John Carpenter | 109 mins | Blu-ray | 2.35:1 | USA / English | 18 / R
It’s just an ordinary day at the US Antarctic research base staffed by helicopter pilot MacReady (Kurt Russell) and his compatriots, until a helicopter buzzes overhead dropping grenades on a dog it’s pursued across the ice fields. The dog finds sanctuary in the US base; the helicopter and its crew are less fortunate. Realising it’s from a Norwegian facility an hour’s flight away, MacReady and the doctor brave inclement conditions to investigate. They find numerous corpses and the base burnt to ruins. What horrors befell the Norwegian base? And have they inadvertently brought them into their own…?
I think we all know the answer to that second question. It wouldn’t be much of a movie if the answer was, “nope, they’re good.”
Derided by some on its release for being naught but wall-to-wall gore, The Thing naturally developed a cult following among horror/sci-fi fans. The funny thing watching it today is that, while the special effects still retain the power to shock in their gross extremity, they’re limited to a handful of quick-fire sequences; indeed, those seeking out The Thing to get their blood-and-guts fix nowadays often seem to declare it “boring”.
Naturally, they’re missing the point. At its heart, John Carpenter’s film is a psychological thriller: an alien is in the group’s midst; it has taken on the form of one or more of them; who can you trust? How can you tell? It’s both a dilemma in an abstract “sci-fi concept” sense, and no doubt a parallel from an era when spying and the threat of ‘the other’ infiltrating society were still major issues. I suppose it’s a facet that’s come round again these past few years, with the increasing rise of home-grown terrorists, previously decent citizens lured and brainwashed by propaganda. The most enduring themes are always timely, I guess.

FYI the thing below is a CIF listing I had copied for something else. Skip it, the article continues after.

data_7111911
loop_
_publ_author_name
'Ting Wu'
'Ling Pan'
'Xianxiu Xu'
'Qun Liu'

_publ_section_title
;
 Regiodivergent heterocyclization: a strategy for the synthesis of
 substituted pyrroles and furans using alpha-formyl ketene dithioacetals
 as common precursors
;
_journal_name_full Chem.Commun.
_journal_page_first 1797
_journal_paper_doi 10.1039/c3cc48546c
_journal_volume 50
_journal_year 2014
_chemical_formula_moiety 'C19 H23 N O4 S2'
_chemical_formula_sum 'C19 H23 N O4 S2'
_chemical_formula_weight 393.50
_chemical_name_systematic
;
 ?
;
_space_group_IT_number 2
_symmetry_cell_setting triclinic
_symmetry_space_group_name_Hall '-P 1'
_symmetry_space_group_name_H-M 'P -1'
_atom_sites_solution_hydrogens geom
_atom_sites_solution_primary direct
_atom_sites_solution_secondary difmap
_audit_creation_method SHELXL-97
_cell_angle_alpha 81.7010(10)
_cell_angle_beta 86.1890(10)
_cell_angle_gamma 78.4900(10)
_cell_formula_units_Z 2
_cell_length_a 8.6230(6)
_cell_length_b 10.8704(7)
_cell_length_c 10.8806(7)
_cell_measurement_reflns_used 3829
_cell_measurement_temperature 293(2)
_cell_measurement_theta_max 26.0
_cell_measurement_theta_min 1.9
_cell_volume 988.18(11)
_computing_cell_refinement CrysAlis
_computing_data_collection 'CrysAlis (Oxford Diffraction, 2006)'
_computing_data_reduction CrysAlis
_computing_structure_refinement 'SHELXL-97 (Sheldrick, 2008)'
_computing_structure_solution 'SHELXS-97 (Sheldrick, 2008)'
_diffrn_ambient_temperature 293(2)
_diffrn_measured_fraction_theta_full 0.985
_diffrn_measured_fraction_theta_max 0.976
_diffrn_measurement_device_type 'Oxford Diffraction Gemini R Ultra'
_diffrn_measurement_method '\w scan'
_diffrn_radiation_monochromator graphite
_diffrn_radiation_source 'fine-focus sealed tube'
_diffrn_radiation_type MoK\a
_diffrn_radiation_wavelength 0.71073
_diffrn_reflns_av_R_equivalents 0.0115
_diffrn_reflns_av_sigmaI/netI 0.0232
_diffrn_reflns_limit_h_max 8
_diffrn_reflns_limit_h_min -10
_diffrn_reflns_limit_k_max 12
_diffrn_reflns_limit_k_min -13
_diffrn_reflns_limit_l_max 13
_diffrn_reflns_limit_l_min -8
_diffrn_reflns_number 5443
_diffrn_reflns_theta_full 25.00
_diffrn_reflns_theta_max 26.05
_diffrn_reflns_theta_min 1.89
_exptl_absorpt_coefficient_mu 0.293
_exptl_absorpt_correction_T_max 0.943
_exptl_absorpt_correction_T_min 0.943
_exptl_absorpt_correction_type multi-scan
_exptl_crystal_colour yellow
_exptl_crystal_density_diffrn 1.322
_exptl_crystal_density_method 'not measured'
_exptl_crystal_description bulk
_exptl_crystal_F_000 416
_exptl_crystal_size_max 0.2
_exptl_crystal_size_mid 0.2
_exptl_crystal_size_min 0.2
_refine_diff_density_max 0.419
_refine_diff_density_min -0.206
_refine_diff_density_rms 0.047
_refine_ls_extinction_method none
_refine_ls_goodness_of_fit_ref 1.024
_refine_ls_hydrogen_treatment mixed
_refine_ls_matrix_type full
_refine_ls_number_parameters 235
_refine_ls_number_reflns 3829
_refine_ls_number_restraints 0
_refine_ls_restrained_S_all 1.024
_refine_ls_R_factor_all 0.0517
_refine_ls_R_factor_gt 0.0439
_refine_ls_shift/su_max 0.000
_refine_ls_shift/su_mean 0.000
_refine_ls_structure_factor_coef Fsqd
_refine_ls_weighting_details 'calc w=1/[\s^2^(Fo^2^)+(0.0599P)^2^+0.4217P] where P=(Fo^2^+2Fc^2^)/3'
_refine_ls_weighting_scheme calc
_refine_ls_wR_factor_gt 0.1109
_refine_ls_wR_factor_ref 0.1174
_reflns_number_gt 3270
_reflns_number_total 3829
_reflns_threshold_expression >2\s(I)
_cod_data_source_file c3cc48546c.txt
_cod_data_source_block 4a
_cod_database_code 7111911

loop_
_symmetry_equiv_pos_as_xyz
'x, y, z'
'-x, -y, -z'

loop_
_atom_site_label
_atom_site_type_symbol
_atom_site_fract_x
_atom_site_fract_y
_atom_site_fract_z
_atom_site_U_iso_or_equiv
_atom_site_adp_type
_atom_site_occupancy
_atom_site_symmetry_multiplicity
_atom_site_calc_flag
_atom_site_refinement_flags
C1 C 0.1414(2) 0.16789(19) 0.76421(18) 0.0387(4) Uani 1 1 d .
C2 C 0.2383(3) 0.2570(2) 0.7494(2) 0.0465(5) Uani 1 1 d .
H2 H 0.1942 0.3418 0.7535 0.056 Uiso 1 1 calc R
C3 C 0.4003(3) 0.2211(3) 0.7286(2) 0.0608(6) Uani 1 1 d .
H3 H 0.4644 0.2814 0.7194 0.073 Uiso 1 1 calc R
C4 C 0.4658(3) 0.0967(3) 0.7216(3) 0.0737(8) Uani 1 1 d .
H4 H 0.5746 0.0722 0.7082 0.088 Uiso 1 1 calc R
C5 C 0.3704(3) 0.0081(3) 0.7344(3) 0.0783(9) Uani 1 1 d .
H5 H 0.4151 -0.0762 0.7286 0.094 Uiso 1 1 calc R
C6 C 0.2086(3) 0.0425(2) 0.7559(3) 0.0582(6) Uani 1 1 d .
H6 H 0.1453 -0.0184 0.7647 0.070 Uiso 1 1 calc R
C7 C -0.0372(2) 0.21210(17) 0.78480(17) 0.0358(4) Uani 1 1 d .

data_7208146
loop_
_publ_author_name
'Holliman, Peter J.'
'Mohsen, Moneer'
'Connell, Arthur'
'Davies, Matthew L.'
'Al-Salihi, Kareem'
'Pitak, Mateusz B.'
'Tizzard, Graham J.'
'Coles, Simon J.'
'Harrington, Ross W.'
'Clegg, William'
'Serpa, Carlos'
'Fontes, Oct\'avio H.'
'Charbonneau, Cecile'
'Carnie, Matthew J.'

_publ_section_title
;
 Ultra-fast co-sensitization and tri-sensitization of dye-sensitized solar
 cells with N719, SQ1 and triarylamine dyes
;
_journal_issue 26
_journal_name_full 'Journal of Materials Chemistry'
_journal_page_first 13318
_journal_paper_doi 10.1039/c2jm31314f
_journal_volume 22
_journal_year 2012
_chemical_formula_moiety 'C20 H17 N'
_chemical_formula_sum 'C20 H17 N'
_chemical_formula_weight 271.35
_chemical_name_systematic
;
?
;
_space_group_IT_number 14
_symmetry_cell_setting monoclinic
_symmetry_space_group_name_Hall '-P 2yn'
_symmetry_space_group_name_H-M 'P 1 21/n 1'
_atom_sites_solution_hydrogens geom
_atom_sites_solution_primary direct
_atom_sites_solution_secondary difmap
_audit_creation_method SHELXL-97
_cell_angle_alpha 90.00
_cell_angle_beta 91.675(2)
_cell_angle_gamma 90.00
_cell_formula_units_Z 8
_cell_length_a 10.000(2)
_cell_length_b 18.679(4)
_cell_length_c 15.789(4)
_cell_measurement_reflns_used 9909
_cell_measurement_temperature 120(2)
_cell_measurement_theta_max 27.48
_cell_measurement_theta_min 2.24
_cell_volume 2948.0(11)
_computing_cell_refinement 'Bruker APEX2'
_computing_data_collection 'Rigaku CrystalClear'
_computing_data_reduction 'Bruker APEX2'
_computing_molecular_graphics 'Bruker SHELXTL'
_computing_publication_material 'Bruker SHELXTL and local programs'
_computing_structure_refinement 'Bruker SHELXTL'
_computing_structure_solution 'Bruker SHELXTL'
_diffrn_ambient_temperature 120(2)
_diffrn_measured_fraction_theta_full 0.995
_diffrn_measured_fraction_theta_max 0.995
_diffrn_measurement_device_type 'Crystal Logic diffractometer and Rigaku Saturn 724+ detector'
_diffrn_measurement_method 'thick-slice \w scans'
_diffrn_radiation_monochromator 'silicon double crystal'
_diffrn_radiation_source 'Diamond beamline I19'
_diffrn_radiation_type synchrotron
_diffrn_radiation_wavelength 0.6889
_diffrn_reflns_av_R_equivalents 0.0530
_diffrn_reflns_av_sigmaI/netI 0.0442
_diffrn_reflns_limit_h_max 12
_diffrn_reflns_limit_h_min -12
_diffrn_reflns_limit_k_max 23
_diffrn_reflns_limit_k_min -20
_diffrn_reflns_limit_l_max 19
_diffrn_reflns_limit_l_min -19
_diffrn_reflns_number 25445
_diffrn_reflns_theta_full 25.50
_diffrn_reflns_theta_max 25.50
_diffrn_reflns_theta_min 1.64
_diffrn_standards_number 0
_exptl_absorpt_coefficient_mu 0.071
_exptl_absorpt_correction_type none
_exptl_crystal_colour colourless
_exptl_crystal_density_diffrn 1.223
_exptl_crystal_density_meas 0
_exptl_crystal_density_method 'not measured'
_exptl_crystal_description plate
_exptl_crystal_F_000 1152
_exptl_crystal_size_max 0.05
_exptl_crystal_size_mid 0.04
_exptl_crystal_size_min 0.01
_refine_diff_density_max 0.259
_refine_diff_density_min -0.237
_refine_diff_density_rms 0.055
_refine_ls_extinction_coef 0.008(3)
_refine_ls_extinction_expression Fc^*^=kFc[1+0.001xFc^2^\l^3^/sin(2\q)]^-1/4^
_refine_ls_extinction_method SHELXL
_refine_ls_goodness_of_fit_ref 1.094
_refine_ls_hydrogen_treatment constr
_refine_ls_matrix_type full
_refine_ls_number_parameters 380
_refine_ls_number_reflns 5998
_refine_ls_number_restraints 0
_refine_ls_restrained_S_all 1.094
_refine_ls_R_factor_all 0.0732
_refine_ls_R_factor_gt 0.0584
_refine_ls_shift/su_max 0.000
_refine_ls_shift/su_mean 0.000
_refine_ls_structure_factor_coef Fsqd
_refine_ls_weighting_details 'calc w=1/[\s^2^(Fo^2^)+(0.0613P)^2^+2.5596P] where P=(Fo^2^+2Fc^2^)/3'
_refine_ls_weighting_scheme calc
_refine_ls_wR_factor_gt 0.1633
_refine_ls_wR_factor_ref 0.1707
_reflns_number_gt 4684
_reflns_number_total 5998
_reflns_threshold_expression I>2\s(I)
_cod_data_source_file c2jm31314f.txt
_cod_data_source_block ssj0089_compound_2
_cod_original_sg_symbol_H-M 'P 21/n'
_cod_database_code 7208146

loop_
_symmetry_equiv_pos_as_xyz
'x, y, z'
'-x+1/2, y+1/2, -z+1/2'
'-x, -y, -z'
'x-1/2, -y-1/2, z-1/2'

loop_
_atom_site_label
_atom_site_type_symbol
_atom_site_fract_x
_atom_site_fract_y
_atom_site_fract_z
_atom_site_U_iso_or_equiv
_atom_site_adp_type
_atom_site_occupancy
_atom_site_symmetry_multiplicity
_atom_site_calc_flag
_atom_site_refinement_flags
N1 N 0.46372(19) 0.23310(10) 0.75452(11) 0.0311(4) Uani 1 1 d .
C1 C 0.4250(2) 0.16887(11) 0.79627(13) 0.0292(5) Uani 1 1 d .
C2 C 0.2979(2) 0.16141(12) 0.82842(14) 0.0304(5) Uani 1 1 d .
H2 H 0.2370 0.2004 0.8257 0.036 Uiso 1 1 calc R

Even if you don’t want to get deep about it, The Thing has the “who’s human?” thrills to keep you engaged on that level. Accusations of boredom no doubt stem from the fact it’s a bit of a slow burn, the early acts building suspicion and unease as MacReady and co investigate. Even after the true nature of the threat is revealed, Carpenter paces himself, though the frequency of incidents begins to mount inexorably as we head towards the climax. Well, that’s just good structure.
If the film has one problem, it’s there are too many characters. We know MacReady: he’s Kurt Russell, and he’s singled out early on as the hero — though we come to suspect even he may not be ‘right’ as the film goes on. As for the rest, I believe there are eleven of them, and at best they are loosely sketched. At least a couple are easily conflated and therefore confused, and for the rest, there just isn’t time to get to know them properly, so we’re less invested in what happens to them. There’s a reason most “who will survive?” movies have something like five or six characters in peril, not twelve.
In spite of all that, The Thing does remain best remembered for its extraordinary effects. Even though you know it’s rubber and silicon and corn syrup and whatever else, and even though the intervening thirty-odd years and lashings of CGI have enabled even more, even darker imaginings to be brought before our eyes, the visceral physicality of these effects, the way they play on long-established fears, and apply those to the human body in nauseatingly contorted ways, is plenty enough to render them still effective; certainly so within the context of a film that is, as I say, really more of a thriller than a gore-fest.
For me, it’s the psychological quandaries that are gripping and exciting, rather than any enjoyed disgust at the emetic special effects. However, knowing the characters a little better — thus caring if they’d been replaced or not, and also perhaps allowing us a chance to try to guess for ourselves — would have just made it that bit superior.
The 2011 prequel, also titled The Thing, will be reviewed tomorrow.